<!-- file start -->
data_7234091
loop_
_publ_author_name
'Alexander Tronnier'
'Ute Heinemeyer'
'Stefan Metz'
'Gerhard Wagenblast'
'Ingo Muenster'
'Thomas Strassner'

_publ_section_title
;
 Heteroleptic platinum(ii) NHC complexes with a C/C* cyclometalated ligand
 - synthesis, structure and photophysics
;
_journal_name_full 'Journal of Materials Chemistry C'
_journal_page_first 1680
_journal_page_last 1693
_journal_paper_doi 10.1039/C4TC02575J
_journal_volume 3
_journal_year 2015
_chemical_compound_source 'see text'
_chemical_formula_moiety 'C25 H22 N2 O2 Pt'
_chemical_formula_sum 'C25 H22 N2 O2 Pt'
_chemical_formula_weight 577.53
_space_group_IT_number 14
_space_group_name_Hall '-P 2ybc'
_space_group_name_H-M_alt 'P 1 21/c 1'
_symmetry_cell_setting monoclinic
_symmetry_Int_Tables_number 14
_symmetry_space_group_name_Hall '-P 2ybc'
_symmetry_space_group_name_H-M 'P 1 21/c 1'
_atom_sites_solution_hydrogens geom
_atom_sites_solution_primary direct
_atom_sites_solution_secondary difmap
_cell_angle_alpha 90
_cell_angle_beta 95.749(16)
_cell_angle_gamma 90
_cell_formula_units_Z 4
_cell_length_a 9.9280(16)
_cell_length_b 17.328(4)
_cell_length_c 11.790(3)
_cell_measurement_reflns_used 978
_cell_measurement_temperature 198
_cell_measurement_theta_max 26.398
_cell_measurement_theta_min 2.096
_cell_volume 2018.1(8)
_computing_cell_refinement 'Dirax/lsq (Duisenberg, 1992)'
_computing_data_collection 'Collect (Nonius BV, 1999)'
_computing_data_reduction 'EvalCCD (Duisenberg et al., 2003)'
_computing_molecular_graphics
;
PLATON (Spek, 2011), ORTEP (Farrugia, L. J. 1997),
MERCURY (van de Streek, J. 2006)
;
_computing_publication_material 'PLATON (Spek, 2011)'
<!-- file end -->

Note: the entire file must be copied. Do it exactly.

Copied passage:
data_7234091
loop_
_publ_author_name
'Alexander Tronnier'
'Ute Heinemeyer'
'Stefan Metz'
'Gerhard Wagenblast'
'Ingo Muenster'
'Thomas Strassner'

_publ_section_title
;
 Heteroleptic platinum(ii) NHC complexes with a C/C* cyclometalated ligand
 - synthesis, structure and photophysics
;
_journal_name_full 'Journal of Materials Chemistry C'
_journal_page_first 1680
_journal_page_last 1693
_journal_paper_doi 10.1039/C4TC02575J
_journal_volume 3
_journal_year 2015
_chemical_compound_source 'see text'
_chemical_formula_moiety 'C25 H22 N2 O2 Pt'
_chemical_formula_sum 'C25 H22 N2 O2 Pt'
_chemical_formula_weight 577.53
_space_group_IT_number 14
_space_group_name_Hall '-P 2ybc'
_space_group_name_H-M_alt 'P 1 21/c 1'
_symmetry_cell_setting monoclinic
_symmetry_Int_Tables_number 14
_symmetry_space_group_name_Hall '-P 2ybc'
_symmetry_space_group_name_H-M 'P 1 21/c 1'
_atom_sites_solution_hydrogens geom
_atom_sites_solution_primary direct
_atom_sites_solution_secondary difmap
_cell_angle_alpha 90
_cell_angle_beta 95.749(16)
_cell_angle_gamma 90
_cell_formula_units_Z 4
_cell_length_a 9.9280(16)
_cell_length_b 17.328(4)
_cell_length_c 11.790(3)
_cell_measurement_reflns_used 978
_cell_measurement_temperature 198
_cell_measurement_theta_max 26.398
_cell_measurement_theta_min 2.096
_cell_volume 2018.1(8)
_computing_cell_refinement 'Dirax/lsq (Duisenberg, 1992)'
_computing_data_collection 'Collect (Nonius BV, 1999)'
_computing_data_reduction 'EvalCCD (Duisenberg et al., 2003)'
_computing_molecular_graphics
;
PLATON (Spek, 2011), ORTEP (Farrugia, L. J. 1997),
MERCURY (van de Streek, J. 2006)
;
_computing_publication_material 'PLATON (Spek, 2011)'